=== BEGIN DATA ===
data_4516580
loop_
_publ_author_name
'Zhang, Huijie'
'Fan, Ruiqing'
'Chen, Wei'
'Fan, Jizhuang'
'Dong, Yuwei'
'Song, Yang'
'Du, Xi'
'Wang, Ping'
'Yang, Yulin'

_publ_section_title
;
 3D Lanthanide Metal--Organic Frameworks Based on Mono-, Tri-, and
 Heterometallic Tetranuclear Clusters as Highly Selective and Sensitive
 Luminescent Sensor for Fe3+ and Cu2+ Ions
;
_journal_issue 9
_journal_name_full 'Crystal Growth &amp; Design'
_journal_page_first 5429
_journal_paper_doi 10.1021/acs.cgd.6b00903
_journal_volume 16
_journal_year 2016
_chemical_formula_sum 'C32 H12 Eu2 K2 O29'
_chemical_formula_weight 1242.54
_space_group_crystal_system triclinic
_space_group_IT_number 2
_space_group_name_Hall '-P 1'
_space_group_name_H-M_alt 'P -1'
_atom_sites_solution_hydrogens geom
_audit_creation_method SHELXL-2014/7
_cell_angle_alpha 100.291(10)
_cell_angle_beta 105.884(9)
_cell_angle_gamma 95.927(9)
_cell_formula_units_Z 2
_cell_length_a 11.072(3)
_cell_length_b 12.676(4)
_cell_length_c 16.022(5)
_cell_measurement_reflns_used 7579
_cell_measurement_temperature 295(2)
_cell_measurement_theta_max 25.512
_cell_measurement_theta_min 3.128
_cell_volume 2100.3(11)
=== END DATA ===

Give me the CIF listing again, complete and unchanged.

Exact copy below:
data_4516580
loop_
_publ_author_name
'Zhang, Huijie'
'Fan, Ruiqing'
'Chen, Wei'
'Fan, Jizhuang'
'Dong, Yuwei'
'Song, Yang'
'Du, Xi'
'Wang, Ping'
'Yang, Yulin'

_publ_section_title
;
 3D Lanthanide Metal--Organic Frameworks Based on Mono-, Tri-, and
 Heterometallic Tetranuclear Clusters as Highly Selective and Sensitive
 Luminescent Sensor for Fe3+ and Cu2+ Ions
;
_journal_issue 9
_journal_name_full 'Crystal Growth &amp; Design'
_journal_page_first 5429
_journal_paper_doi 10.1021/acs.cgd.6b00903
_journal_volume 16
_journal_year 2016
_chemical_formula_sum 'C32 H12 Eu2 K2 O29'
_chemical_formula_weight 1242.54
_space_group_crystal_system triclinic
_space_group_IT_number 2
_space_group_name_Hall '-P 1'
_space_group_name_H-M_alt 'P -1'
_atom_sites_solution_hydrogens geom
_audit_creation_method SHELXL-2014/7
_cell_angle_alpha 100.291(10)
_cell_angle_beta 105.884(9)
_cell_angle_gamma 95.927(9)
_cell_formula_units_Z 2
_cell_length_a 11.072(3)
_cell_length_b 12.676(4)
_cell_length_c 16.022(5)
_cell_measurement_reflns_used 7579
_cell_measurement_temperature 295(2)
_cell_measurement_theta_max 25.512
_cell_measurement_theta_min 3.128
_cell_volume 2100.3(11)